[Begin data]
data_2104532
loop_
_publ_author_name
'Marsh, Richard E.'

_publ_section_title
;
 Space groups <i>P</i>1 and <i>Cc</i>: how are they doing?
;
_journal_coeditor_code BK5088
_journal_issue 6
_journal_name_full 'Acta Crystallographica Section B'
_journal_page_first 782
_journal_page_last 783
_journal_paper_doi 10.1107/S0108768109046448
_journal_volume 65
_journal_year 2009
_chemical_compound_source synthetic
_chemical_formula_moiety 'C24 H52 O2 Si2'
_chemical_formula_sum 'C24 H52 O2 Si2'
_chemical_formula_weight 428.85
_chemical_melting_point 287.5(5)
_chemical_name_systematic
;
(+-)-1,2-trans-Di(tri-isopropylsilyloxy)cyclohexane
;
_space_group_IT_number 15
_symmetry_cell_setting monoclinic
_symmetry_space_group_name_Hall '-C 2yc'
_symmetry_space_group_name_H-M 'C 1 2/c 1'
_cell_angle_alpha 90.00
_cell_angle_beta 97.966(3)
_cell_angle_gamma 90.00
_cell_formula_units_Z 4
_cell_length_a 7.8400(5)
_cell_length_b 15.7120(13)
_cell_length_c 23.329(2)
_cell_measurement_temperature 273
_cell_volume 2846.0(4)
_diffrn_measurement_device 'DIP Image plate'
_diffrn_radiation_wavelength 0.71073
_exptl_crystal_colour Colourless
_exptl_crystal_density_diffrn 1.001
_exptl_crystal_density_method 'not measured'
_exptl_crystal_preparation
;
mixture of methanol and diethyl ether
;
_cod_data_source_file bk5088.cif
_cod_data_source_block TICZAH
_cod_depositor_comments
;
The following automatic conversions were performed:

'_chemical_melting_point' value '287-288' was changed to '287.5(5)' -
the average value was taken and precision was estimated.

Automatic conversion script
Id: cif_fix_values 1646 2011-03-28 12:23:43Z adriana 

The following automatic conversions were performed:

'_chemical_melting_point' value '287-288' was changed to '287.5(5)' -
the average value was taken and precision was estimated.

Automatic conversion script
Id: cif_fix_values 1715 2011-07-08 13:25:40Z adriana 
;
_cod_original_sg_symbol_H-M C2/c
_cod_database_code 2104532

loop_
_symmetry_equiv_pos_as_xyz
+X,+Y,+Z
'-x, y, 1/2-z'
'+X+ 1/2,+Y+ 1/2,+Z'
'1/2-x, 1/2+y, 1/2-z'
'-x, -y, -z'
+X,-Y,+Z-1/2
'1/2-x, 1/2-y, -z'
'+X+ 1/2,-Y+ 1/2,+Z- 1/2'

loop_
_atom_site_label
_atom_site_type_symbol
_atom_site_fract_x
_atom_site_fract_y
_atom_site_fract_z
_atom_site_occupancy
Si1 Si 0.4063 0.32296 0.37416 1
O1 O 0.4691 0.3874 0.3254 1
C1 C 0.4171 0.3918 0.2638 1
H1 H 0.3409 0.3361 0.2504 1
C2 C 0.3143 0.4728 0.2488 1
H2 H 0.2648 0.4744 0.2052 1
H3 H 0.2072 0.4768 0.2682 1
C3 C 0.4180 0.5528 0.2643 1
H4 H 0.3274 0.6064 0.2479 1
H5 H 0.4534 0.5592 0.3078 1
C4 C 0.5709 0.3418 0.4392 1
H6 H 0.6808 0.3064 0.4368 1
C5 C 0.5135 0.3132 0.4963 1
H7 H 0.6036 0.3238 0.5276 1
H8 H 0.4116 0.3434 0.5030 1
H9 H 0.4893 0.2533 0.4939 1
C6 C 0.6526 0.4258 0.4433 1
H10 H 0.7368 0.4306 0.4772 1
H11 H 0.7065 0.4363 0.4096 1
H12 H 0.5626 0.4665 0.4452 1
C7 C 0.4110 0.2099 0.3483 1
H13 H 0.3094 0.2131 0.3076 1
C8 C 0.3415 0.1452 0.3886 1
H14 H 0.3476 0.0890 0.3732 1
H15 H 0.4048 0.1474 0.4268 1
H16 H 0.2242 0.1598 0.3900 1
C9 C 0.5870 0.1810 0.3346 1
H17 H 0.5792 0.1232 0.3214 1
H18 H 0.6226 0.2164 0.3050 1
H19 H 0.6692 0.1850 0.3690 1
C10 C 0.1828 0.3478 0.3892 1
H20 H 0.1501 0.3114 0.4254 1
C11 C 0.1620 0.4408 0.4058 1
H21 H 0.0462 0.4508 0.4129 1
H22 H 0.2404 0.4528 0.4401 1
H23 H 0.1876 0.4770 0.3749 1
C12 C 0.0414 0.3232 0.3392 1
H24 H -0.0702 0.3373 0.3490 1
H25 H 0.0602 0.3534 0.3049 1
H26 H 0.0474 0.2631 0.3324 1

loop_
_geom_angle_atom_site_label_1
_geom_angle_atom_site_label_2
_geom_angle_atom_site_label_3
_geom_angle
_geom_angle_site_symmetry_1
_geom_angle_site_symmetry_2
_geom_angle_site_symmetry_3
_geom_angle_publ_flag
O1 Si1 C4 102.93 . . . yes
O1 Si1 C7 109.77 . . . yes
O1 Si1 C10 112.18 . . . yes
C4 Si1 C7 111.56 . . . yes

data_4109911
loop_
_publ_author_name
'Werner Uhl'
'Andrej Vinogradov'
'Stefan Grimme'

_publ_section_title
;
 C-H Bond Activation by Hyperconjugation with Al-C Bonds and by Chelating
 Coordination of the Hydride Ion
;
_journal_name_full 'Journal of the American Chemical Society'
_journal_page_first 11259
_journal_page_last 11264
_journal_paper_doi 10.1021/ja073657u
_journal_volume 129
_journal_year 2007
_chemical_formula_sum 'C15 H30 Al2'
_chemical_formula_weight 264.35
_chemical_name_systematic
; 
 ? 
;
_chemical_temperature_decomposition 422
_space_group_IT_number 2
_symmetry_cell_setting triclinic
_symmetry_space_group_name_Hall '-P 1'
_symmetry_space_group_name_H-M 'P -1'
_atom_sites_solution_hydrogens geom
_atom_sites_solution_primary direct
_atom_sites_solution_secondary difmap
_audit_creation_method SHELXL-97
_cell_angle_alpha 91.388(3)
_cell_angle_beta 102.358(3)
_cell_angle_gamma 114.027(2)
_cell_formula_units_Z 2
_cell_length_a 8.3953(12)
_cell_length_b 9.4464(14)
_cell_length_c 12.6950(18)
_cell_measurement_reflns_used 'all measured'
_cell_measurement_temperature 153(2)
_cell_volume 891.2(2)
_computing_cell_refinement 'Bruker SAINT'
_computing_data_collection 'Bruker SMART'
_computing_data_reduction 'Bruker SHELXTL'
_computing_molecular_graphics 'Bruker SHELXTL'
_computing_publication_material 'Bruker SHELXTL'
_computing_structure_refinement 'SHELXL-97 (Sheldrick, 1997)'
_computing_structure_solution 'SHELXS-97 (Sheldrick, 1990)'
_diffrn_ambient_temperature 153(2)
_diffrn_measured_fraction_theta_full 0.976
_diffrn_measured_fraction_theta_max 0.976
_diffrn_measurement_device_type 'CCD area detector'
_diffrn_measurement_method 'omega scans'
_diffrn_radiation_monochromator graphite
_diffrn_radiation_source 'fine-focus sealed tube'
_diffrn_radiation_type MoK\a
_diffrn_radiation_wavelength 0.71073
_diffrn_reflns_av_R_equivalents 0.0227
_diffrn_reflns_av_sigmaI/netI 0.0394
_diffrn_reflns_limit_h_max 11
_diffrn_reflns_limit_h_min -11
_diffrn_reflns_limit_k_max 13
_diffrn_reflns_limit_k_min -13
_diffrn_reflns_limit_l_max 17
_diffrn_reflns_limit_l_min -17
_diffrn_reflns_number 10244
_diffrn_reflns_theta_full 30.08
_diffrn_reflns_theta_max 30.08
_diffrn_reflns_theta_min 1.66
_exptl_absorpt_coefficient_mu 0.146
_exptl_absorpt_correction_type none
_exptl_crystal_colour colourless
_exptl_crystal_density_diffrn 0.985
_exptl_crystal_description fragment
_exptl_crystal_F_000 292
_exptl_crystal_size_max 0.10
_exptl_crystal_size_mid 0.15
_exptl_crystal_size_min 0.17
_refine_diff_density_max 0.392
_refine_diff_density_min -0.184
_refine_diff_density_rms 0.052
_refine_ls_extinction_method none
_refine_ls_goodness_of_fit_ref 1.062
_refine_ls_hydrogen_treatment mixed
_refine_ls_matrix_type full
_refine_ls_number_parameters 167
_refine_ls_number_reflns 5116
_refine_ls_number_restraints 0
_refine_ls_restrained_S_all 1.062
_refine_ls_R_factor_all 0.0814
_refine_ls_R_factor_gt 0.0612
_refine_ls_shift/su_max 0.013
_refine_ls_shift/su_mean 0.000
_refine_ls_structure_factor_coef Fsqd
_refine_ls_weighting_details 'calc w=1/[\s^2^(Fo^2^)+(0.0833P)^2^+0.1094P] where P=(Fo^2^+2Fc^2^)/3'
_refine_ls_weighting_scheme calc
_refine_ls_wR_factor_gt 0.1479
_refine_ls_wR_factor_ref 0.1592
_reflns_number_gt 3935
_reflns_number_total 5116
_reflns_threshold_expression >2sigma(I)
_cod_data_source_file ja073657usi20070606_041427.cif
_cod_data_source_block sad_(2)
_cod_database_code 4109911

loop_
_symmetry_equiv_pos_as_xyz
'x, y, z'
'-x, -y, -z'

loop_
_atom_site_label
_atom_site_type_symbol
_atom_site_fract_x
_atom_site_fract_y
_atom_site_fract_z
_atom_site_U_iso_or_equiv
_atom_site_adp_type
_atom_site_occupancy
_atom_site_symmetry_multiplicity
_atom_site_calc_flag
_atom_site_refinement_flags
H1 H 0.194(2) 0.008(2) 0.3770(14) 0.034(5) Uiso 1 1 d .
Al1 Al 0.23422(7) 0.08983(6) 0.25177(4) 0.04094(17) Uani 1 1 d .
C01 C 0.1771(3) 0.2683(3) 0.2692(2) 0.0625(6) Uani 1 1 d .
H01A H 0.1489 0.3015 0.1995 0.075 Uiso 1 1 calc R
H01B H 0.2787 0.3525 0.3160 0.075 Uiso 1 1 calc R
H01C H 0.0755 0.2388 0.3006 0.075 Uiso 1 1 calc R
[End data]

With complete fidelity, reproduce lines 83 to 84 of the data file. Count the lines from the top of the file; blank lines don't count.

O1 O 0.4691 0.3874 0.3254 1
C1 C 0.4171 0.3918 0.2638 1